my usual spot by her plastic plaything.
She isn’t there. He is and he’s talking.

I can see him, smell him. I hate him, his
other sex perfumes, but there he is and
when he stops talking, I can hear her voice.

I move to his talk box. A shadow, I
can’t quite make it out, then her voice again.
My whiskers stiffen, I lean forward, sniff,
but no smell. She has no smell, and scentless,

I cannot sense her, I bristle, she calls
me by my favorite names, mews, and I mew
back in reply. But I can’t smell her. There’s

no sense of touch … is this the hell all cats
will suffer … shadows on a screen, a voice,
haunting, memories shifting and dancing,
nothing solid … just shadows and absence?

Problems:
Repetition of scents / smells, there, voice (4), plus avoid all cats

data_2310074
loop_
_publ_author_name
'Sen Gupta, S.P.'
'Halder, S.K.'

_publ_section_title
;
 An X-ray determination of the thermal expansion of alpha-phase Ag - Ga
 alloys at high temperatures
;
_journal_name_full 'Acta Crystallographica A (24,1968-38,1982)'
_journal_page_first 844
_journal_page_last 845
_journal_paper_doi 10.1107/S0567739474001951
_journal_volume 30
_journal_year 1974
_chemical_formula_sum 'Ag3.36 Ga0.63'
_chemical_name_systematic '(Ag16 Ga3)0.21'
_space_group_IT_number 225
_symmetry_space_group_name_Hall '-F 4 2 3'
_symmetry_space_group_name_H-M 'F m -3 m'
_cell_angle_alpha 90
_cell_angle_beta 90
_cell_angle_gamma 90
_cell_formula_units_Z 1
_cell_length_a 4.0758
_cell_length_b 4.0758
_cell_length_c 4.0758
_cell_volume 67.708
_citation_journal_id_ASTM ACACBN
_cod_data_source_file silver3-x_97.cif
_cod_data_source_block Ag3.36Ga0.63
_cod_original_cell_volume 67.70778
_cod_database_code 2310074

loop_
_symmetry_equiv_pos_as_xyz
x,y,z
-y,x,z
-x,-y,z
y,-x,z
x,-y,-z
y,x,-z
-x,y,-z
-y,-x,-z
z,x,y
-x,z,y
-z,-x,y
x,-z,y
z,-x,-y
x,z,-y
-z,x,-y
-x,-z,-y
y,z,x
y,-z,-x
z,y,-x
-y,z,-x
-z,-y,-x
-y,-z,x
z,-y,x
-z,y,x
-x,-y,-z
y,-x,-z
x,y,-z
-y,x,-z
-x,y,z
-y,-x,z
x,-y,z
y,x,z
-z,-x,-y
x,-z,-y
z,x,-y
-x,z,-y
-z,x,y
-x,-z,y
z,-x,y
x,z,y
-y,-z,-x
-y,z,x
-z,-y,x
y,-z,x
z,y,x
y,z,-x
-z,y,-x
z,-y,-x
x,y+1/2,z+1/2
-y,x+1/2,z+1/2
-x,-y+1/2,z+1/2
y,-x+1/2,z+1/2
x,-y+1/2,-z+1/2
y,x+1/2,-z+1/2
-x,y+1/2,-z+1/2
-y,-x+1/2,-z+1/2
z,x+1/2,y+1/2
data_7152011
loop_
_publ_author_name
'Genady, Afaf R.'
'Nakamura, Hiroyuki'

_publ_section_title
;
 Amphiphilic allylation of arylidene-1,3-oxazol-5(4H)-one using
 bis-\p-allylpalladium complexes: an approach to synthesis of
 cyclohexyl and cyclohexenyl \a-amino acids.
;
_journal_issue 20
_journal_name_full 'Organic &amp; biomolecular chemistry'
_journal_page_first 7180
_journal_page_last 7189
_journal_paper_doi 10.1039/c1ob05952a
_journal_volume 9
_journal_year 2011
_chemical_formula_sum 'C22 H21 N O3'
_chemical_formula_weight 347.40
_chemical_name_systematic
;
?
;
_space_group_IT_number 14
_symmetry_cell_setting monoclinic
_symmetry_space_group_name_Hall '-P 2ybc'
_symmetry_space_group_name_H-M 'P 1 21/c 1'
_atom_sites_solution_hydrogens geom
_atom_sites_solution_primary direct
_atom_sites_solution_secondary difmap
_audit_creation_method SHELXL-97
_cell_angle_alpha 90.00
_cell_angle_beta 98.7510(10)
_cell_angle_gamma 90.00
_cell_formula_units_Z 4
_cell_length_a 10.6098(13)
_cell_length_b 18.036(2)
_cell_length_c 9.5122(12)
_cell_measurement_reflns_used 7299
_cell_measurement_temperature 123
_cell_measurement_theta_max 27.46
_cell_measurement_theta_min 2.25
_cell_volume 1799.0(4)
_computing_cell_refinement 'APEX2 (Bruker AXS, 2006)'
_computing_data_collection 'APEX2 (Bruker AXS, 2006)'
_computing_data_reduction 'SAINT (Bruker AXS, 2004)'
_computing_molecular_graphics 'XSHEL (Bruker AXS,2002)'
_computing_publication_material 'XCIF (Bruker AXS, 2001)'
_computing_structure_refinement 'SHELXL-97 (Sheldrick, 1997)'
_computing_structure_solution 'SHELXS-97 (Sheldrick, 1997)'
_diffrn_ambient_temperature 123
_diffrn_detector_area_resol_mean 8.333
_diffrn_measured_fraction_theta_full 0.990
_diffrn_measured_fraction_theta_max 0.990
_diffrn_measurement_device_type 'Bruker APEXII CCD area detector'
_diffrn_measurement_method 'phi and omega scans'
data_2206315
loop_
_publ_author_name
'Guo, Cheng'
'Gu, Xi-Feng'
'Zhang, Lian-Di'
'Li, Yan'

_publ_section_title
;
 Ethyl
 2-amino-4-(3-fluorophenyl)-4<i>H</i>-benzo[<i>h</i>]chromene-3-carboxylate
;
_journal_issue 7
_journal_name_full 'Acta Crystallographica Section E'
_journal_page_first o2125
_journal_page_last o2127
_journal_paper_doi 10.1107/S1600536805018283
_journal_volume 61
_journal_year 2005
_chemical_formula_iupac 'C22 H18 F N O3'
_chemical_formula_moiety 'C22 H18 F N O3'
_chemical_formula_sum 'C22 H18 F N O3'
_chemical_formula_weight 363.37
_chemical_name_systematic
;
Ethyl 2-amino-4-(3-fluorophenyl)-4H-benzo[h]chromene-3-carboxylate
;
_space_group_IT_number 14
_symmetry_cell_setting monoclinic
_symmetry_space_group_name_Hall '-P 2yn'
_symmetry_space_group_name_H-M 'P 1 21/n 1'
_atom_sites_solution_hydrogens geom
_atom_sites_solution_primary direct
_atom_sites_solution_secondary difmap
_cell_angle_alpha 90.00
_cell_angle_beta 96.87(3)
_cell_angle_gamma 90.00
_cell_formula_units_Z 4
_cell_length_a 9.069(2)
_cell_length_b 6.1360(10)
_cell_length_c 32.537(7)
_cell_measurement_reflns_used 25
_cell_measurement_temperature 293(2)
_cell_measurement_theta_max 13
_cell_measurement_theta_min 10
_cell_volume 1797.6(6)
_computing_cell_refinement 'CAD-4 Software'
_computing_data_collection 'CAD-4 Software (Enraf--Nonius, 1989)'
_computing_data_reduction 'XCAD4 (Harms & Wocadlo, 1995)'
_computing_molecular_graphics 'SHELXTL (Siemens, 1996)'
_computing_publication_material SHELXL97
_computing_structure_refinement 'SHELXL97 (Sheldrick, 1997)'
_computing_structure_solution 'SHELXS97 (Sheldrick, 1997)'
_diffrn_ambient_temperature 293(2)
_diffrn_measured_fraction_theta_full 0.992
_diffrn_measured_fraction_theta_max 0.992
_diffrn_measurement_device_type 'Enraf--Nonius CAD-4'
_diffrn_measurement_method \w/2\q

Solutions:
Seems easy to tidy up … but … how do I end the poem with I hate him? Would it make the poem stronger? It would man a total rethink and restructure. 

In Absentia 2
Princess Squiffy

I hear her voice, delicate, distant. I
run to the sound, jump on the table in
my usual spot by her plastic plaything.
She isn’t here. He is and he’s talking.

I can see him, smell him. I hate him, his
other sex perfumes. He stops talking. I
can hear her warm, sweet words: where can she be?

I move to his talk box. A shadow, I
can’t quite make it out, then her tones again.
My whiskers stiffen, I lean forward, sniff,
but cannot sense her. I bristle. She calls

me by my favorite names, squeaks, and I mew
back. There’s no sense of touch, of her presence.
Is this the way we all will suffer? Wood

burns. Firelight flickering, shadows on
cave walls, long gone memories revived to
haunt us. Are these the torments held in hell?
Will dark shapes shift on half-lit screens? Will the

memories of loved ones come back to taunt
us, haunt us?  Will there be nothing solid
in the afterlife, just outlines and absence?

First Revision: